The Bulgars, a populous, pagan nation of fierce warriors from Central Asia, were forced out of their capital in on the northern coast of the Black Sea by the Khazars in the 7th century. (Read more here…) Under the leadership of khan Asparukh, they crossed the Danube, claiming the province of Moesia for themselves after defeating the Byzantine army in 681 A.D., allying themselves with or subjugating the resident Slavonic tribes and turning from Bulgars to Bulgarians.
The Byzantine empire, heir to the Roman empire after the fall of Rome itself was Bulgaria’s most significant neighbour and adversary during the following centuries. Bulgarian armies besieged the gleaming, well-defended city of Constantinople several times to no avail, and the Byzantines marched into Bulgarian territory once or twice, typically retreating after suffering significant casualties. The two empires traded territories, intermittently waging war or holding an unsteady peace and even once in a while forming alliances against a common enemy.
In fact, Asparukh’s son Tervel led a Bulgarian army to break the Arab siege of Constantinople, saving Byzantium and by extension most of South-Eastern Europe from an Arab invasion in 718 A.D.
By the middle of the 9th century it was becoming clear that a European state would have to be Christian to be taken seriously. Oaths and treaties with pagan nations such as Bulgaria were frequently broken, incurring no moral consequence for Christian states. Khan Boris I of Bulgaria sent emissaries to the heads of the two polarized camps of Christendom: the Patriarch in Constantinople and the Pope in Rome, and was eventually baptized by Byzantine monks, adopting the Christian title knyaz. Thousands of Byzantine priests began to roam the country, baptizing Bulgarians and preaching in Greek from Byzantine books.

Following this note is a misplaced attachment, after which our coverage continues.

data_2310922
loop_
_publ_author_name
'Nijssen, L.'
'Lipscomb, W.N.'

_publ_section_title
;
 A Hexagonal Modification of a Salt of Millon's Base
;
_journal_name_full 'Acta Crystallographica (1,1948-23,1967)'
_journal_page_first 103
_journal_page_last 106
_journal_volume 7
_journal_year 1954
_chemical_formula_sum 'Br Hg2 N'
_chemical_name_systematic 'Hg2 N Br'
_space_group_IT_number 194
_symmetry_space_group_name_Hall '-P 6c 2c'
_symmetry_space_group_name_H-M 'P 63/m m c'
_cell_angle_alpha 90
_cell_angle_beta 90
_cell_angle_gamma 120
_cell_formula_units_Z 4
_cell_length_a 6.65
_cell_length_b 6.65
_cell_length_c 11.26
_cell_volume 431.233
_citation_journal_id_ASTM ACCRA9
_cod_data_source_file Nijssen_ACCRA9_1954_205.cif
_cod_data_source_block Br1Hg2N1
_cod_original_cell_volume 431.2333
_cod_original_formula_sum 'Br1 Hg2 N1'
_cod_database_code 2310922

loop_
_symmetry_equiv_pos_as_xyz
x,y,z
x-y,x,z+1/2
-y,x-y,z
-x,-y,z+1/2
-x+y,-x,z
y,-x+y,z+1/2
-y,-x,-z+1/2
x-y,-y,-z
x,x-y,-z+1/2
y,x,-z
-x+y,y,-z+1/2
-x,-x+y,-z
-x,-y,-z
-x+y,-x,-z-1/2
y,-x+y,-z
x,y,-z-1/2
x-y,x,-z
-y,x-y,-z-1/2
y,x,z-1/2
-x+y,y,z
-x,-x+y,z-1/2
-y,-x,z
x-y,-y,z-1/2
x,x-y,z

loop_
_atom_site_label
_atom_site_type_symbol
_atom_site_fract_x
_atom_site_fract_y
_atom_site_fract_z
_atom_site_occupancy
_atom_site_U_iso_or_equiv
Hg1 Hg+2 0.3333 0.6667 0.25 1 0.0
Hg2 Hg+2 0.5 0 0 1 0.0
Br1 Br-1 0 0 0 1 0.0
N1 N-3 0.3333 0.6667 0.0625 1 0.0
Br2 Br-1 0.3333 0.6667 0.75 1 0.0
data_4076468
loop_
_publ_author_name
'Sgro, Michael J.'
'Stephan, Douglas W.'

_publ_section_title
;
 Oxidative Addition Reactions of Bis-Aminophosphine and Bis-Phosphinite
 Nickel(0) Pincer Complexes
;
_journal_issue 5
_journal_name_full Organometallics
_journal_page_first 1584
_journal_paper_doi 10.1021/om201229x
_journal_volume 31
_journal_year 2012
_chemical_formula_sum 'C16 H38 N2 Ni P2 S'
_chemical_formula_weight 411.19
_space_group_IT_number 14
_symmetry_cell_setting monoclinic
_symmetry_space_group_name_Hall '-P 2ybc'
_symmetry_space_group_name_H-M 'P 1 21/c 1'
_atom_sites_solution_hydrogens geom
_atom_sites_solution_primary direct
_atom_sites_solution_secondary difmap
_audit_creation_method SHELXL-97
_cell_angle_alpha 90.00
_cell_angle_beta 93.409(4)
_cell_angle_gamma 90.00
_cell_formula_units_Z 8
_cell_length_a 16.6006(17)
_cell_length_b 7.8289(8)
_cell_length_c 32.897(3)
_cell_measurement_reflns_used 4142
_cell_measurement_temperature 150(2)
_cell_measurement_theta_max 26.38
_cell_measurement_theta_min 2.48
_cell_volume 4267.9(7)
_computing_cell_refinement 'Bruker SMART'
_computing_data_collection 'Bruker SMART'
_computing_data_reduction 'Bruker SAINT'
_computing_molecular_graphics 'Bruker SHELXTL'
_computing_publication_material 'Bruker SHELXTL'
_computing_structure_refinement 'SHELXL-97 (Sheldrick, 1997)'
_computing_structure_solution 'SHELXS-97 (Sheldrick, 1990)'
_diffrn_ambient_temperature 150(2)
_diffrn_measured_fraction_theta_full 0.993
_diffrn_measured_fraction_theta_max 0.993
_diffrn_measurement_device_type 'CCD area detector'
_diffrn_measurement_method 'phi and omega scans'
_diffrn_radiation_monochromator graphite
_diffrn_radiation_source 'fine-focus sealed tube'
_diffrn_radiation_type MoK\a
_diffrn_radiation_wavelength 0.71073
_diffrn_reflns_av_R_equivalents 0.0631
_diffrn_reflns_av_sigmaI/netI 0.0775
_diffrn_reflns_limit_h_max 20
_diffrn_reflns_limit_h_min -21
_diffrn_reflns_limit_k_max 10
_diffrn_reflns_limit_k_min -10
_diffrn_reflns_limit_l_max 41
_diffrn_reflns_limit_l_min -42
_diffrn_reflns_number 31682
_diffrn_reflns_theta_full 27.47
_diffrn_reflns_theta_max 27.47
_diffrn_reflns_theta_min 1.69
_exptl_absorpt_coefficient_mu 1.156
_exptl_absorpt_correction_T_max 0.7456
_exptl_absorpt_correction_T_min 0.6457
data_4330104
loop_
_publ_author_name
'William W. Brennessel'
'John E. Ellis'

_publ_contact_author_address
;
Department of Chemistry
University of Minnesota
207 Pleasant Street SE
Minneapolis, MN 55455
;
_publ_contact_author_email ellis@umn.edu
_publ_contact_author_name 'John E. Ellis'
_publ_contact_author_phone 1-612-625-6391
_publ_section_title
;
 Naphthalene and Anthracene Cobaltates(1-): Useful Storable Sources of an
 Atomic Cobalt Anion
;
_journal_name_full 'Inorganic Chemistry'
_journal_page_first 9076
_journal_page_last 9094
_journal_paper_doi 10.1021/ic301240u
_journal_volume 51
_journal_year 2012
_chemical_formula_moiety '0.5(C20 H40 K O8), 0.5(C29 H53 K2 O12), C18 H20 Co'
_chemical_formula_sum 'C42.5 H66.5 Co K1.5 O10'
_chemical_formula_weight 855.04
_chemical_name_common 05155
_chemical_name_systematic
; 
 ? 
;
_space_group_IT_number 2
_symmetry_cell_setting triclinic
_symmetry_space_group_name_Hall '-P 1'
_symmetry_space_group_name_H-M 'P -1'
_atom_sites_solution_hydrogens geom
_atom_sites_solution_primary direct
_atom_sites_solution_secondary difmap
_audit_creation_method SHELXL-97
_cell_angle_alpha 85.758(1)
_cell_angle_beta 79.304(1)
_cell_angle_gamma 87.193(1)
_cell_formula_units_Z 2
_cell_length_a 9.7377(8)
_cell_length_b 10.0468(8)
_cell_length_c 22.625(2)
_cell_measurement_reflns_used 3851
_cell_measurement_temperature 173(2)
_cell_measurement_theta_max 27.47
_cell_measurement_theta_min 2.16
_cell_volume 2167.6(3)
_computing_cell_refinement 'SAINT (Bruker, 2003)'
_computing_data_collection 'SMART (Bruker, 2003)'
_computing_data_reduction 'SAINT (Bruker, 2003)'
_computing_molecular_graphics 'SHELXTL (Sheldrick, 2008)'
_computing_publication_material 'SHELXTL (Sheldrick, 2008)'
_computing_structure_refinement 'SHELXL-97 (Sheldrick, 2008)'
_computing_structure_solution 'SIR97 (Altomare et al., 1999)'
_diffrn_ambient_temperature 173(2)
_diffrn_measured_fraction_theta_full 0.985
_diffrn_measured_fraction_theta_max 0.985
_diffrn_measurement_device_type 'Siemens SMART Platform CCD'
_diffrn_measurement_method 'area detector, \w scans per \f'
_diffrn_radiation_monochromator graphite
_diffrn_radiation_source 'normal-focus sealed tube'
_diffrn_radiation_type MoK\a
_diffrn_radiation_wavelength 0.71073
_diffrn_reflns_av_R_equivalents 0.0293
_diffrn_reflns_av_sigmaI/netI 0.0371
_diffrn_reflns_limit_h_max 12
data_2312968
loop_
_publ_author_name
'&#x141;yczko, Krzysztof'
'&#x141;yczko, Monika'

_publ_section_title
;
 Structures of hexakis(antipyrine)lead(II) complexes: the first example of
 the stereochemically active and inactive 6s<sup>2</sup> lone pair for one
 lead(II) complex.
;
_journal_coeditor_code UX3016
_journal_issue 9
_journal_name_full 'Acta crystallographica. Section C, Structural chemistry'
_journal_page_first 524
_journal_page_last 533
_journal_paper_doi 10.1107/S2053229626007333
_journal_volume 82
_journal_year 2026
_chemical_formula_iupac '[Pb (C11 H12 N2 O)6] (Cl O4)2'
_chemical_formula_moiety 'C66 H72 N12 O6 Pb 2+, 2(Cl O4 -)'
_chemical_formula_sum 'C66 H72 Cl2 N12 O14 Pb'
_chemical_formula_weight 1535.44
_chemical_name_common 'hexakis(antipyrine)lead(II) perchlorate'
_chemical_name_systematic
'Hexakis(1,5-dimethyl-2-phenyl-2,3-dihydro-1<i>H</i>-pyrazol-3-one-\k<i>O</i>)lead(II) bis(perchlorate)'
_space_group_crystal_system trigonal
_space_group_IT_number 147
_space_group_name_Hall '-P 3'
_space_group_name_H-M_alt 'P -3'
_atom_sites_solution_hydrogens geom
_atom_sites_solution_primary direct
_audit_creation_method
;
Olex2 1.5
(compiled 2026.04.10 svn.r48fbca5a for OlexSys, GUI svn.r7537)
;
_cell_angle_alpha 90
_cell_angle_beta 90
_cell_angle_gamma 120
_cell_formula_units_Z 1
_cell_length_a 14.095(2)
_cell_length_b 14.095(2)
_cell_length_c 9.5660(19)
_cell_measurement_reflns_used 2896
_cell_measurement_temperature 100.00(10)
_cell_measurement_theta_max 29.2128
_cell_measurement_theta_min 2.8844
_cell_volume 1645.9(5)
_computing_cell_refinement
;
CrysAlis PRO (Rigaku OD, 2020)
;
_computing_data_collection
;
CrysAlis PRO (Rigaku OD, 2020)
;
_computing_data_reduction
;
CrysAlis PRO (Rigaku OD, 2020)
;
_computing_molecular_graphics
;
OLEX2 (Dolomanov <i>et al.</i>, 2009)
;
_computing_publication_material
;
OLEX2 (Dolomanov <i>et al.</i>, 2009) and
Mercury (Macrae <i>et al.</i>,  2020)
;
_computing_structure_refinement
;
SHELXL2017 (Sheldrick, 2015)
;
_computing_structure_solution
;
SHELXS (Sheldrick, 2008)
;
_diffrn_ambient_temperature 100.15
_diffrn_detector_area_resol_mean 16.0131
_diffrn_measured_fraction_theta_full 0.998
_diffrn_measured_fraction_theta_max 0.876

Fearing the cultural assimilation of Bulgaria, which had no written language, Boris also accepted the students of a pair of Byzantine monks named Cyril and Methodius who had compiled a phonetic alphabet for the Bulgarian language. The alphabet was created and through a miracle of diplomacy the Bulgarian translations of the Bible made by Cyril and Methodius’s students became recognized both by Rome and by Constantinople as equivalently holy to those in Hebrew, Latin and Greek. The sanctified fourth language is now known as Old Church Slavonic, and the alphabet – as Cyrillic. The kingdom of Rus would later adopt both the language of liturgy and the alphabet, turning into the largest Cyrillic state in the world.
Boris I, his son Simeon I (now styled tsar) and his grandson Petar I presided over the first Golden Age of the Bulgarian state – a period of prosperity and expansion, followed by almost 50 years of uninterrupted peace.
However, Bulgaria’s territories dwindled, its power waned and eventually the particularly determined Byzantine emperor Basil II Boulgaroktonos (“The Bulgar-Slayer”) inflicted a crushing defeat on Bulgaria’s armies and annexed the country in 1018 A.D., signalling the end of the First Bulgarian Empire.